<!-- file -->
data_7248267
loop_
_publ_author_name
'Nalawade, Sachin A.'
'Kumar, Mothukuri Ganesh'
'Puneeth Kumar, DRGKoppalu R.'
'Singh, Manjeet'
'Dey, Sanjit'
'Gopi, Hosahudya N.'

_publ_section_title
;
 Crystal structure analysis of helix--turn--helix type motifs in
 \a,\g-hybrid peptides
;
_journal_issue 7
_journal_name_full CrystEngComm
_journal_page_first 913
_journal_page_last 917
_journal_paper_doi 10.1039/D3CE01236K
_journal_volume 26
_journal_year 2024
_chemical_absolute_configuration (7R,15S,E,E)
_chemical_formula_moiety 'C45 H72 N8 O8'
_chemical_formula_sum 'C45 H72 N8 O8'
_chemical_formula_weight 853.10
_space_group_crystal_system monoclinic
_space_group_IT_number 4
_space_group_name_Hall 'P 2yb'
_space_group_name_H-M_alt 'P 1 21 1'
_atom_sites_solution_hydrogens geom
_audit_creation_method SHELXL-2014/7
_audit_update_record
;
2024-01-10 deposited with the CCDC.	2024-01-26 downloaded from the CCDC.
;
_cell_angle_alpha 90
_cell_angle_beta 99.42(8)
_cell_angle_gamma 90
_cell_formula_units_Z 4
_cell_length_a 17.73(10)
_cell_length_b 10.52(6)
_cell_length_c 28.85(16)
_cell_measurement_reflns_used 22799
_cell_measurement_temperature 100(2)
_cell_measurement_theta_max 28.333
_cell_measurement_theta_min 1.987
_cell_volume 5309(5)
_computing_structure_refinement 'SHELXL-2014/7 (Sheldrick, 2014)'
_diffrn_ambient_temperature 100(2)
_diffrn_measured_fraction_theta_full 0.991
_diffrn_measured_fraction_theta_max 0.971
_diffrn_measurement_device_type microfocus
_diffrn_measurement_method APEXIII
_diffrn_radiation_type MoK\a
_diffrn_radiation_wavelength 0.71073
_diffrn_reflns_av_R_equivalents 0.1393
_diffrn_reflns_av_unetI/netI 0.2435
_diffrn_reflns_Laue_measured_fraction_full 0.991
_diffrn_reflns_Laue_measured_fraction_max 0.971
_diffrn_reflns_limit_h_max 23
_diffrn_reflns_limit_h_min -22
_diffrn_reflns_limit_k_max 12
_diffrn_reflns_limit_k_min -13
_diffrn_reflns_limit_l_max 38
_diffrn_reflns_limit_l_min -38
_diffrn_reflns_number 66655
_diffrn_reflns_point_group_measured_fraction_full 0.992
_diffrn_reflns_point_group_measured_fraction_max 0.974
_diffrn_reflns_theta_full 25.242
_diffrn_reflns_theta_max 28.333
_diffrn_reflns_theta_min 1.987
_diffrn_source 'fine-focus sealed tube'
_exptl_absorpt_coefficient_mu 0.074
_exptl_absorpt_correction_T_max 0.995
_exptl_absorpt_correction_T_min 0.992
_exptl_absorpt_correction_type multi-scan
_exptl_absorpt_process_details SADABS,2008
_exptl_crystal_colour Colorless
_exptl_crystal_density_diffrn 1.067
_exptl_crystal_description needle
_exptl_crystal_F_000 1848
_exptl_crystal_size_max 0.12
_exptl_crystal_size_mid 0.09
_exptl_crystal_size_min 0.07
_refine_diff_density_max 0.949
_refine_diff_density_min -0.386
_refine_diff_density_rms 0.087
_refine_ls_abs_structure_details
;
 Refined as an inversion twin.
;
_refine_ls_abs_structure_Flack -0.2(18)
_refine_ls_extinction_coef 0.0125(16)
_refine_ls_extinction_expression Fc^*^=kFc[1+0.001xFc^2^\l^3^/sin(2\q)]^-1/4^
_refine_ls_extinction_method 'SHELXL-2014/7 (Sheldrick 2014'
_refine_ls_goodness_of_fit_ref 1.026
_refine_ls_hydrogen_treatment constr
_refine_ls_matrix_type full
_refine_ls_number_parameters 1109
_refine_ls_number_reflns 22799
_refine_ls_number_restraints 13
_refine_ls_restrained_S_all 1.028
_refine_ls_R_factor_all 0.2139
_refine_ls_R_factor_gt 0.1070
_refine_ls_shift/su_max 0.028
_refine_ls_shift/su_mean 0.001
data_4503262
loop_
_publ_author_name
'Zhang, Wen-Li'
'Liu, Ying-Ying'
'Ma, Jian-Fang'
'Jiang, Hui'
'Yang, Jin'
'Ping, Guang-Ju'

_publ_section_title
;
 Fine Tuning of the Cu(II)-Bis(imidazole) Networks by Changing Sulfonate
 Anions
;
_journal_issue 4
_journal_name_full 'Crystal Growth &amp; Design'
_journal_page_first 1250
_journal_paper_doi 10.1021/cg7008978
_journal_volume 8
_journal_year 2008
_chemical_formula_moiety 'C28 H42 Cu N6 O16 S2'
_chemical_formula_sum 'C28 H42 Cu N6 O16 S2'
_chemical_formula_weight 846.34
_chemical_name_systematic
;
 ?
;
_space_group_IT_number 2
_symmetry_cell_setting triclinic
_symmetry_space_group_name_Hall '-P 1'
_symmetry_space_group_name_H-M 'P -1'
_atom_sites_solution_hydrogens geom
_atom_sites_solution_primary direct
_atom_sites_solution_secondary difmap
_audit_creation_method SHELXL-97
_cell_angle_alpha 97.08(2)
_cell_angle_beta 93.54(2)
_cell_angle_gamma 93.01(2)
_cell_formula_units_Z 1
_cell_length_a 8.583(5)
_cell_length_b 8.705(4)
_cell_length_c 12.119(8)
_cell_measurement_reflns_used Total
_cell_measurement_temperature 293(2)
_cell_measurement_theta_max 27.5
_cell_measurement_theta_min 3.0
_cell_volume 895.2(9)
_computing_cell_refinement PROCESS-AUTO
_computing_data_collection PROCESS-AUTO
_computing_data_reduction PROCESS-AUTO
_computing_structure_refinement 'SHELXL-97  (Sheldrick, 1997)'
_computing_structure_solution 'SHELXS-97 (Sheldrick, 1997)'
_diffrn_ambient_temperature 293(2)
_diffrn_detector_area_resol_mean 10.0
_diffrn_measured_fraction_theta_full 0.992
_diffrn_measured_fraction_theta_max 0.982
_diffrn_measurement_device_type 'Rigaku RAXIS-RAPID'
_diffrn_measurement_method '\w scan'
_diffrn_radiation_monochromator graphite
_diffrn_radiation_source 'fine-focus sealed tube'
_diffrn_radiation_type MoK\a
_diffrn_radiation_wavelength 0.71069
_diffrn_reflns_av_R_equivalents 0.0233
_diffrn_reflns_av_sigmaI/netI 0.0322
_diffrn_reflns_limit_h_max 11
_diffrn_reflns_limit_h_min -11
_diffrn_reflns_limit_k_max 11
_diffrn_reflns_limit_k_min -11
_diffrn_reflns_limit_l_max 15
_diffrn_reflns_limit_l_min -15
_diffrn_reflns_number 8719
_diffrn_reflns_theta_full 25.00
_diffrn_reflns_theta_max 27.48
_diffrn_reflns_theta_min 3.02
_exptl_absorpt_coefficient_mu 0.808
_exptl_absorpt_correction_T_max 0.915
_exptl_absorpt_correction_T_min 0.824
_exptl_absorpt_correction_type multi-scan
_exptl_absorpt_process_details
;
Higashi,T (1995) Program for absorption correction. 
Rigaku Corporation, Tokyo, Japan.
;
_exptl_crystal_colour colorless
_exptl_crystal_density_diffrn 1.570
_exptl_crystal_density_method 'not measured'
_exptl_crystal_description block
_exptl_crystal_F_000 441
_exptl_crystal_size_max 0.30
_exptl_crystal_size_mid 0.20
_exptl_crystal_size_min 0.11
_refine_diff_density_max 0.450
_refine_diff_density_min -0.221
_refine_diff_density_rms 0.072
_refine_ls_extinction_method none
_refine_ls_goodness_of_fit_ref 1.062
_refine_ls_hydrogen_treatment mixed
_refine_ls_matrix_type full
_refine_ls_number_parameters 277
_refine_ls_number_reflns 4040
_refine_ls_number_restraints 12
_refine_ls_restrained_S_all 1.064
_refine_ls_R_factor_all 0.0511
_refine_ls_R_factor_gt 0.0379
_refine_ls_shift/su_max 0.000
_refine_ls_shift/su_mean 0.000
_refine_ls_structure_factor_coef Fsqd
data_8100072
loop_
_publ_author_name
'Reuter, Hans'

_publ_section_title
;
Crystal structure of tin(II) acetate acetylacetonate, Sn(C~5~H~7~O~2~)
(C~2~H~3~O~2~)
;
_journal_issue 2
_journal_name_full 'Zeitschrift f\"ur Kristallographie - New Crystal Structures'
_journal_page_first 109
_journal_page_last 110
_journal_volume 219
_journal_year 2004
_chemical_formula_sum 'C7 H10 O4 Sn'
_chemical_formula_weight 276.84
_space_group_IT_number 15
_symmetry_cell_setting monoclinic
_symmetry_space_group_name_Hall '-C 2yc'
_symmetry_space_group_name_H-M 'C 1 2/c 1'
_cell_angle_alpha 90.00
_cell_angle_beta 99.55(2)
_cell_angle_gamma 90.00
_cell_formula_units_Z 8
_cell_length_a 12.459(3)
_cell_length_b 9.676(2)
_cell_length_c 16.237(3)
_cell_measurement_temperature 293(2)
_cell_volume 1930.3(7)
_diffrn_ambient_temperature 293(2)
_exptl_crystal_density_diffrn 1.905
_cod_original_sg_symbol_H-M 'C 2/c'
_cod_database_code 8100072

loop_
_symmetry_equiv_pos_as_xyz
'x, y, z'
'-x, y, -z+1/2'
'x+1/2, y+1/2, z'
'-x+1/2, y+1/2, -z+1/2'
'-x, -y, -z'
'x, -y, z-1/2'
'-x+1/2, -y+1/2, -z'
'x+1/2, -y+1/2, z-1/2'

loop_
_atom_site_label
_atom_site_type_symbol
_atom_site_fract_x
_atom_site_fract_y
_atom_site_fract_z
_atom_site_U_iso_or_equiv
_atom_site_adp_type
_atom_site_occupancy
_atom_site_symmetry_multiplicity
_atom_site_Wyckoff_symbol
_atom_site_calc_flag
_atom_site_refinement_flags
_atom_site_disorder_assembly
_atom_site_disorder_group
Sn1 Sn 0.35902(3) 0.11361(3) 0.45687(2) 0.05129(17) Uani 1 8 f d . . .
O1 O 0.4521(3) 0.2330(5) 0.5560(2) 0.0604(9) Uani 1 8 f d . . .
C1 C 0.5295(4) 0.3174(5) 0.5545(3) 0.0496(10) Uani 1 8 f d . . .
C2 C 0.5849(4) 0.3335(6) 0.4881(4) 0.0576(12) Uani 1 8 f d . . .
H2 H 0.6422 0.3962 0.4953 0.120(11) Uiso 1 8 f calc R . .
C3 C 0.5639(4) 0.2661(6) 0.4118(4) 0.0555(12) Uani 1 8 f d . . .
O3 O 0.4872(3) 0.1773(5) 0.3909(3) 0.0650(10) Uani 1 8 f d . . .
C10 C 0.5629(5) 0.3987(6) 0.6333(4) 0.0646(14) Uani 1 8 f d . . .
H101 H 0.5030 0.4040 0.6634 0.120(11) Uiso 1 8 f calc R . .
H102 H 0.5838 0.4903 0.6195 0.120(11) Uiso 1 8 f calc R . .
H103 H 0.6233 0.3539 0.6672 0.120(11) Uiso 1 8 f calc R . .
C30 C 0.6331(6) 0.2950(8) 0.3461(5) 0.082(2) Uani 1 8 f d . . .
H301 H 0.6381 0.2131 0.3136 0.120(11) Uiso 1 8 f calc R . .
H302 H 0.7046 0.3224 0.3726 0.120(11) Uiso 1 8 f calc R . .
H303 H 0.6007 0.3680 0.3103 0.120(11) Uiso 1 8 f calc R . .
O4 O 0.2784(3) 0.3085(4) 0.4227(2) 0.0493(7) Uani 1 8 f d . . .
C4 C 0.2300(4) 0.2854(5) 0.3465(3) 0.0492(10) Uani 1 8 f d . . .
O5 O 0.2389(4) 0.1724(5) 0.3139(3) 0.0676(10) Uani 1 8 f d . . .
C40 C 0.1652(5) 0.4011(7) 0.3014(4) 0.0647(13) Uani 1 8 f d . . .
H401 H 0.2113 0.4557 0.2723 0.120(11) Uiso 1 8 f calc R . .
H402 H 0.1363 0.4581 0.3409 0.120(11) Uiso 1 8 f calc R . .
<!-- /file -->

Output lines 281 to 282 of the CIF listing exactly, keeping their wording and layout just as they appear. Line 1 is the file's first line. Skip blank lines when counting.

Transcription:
H101 H 0.5030 0.4040 0.6634 0.120(11) Uiso 1 8 f calc R . .
H102 H 0.5838 0.4903 0.6195 0.120(11) Uiso 1 8 f calc R . .